Tools #Maddy101
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24 February 2020

How to write a (good) business plan

Are you an entrepreneur? Maddyness has compiled a toolkit to help you create, grow, and even sell your own startup. From recruiting a team and protecting your brand to financing your innovation, you will find tips, tools and advice to help you navigate the entrepreneurship labyrinth. In this article: the construction of a business plan from A to Z.

The business plan is the starting point for any entrepreneur or investor. It allows the entrepreneur, as well as future investors and partners, to have a clear idea of the business and its ambitions. It is a crucial document for all funding requests, and also allows the project leader to think about and define the clarity of the vision that they have for their business.

Too Long? Here’s the key takeaways

  • A quality business plan must be complete and smooth, it shows the vision and reliability of the entrepreneur
  • The design is just as important as the content: think clear and concise
  • It should have 3 parts: the business description, the finances, and the executive summary
  • Express your needs


Draft the business description

There isn’t a universal business plan model since every project is different, but there are still some common and essential guidelines to respect. A business plan isn’t created on a whim, it reflects your business and needs to demonstrate logical thought and analysis that shows the potential of the project.

The business description is where you need to begin when writing your BP. It should contain:

  • An introduction to the team, with a summary of who they are. This gives an idea of how well the people involved work together and how their expertise complement each other
  • A presentation of the proposed products and/or services (what need they fill, what are their innovative characteristics, their advantages and disadvantages compared to existing offers, etc.)
  • An analysis of the market and competitors (who are the target clients, what do they want from a product and/or service, what is the geographical target zone, what is the size of the market, what opportunities are there, who are the direct and indirect competitors, what is the market access barrier, etc.)
  • A presentation of the strategy and positioning
  • A presentation of goals and commercial and marketing means
  • A presentation of the business model

Draft the financial part

This is the part where all your spreadsheets, data and textual analysis combines. It demonstrates the financial profitability of your company and shows where your business plans to be in the next 3, 4, or 5 years. Think about separating your projections into trimesters for the first two years, as this allows you to clarify your strategy better by determining the arrival of new employees and the increase in sales and international expansion. In addition, the need for liquid assets will be better defined.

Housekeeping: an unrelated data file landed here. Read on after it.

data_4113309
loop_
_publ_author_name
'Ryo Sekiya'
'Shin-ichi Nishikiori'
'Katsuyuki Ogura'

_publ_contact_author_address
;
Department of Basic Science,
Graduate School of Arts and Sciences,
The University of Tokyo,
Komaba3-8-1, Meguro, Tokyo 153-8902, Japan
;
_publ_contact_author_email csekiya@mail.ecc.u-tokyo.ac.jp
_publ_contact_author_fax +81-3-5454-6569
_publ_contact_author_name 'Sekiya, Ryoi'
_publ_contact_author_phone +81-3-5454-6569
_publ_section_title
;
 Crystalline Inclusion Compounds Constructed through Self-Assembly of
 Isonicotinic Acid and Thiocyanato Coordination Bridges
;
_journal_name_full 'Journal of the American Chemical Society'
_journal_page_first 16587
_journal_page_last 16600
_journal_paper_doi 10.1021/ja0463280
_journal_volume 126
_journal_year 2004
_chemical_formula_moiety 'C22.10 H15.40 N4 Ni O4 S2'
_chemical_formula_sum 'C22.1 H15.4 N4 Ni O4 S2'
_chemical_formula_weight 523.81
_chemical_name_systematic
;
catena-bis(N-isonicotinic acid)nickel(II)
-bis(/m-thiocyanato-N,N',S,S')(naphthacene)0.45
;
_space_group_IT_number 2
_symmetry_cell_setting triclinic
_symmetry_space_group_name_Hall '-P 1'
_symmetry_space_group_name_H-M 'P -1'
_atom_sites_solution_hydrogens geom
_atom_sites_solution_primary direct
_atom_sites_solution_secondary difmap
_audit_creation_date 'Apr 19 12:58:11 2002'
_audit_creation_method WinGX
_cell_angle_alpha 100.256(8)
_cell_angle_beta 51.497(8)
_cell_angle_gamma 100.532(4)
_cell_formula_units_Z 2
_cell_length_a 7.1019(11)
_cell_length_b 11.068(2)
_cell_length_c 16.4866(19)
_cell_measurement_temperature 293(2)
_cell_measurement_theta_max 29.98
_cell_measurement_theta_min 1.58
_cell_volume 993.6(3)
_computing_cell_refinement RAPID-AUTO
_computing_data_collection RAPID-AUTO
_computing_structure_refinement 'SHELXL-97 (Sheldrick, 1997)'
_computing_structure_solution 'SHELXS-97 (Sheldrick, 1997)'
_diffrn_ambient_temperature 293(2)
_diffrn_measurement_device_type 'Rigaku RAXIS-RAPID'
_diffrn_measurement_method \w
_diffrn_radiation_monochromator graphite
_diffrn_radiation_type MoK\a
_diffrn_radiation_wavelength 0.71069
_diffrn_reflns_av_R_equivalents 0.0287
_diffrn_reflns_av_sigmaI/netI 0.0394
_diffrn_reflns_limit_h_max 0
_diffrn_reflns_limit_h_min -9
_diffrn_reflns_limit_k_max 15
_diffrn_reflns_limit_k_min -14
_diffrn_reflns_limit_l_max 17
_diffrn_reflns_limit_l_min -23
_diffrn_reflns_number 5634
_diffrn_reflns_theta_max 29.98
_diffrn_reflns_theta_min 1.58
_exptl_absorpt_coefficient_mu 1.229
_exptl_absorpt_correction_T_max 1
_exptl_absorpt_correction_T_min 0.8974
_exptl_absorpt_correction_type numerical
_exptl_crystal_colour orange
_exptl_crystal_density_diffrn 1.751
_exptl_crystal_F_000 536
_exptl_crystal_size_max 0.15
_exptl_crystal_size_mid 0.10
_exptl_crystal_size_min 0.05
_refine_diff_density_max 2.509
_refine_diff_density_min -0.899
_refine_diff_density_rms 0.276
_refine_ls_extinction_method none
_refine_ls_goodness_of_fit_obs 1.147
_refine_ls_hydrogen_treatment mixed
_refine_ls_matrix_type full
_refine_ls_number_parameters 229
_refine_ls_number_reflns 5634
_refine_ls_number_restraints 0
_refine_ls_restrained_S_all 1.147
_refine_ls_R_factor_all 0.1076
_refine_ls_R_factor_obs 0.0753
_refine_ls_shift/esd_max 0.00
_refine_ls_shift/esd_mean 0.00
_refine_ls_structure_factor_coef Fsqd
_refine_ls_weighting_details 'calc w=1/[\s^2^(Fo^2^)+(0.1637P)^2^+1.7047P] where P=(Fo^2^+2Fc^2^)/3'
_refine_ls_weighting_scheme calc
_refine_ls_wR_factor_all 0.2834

You should also precisely predict as much estimated data as you can such as revenue, investments and depreciation, general costs, financial interests, incomes and taxes, and your personal expenses.  Pay a lot of attention to the estimates of your financial indicators and your financial needs. Take the necessary time so that you don’t underestimate, or worse, overestimate these.

What’s in this part?

  • An estimate of earnings based on coherent and informed assumptions
  • Estimation of expenditure
  • Income statement
  • Forecasted financials
  • A defined break-even point (when will you reach this point and under what conditions?)
  • Financial plan (what are the financial needs and predetermined financial sources, equities, assistance, etc.)
  • Plan for cash flow (divided monthly for the first year)

Be attentive to your executive summary

The executive summary sums up your business plan in its entirety. However, it isn’t placed at the end of your BP, but in the first pages, in the form of a note that highlights all the crucial points of the following document. However, it is best to write this at the end once you have completed a clear BP.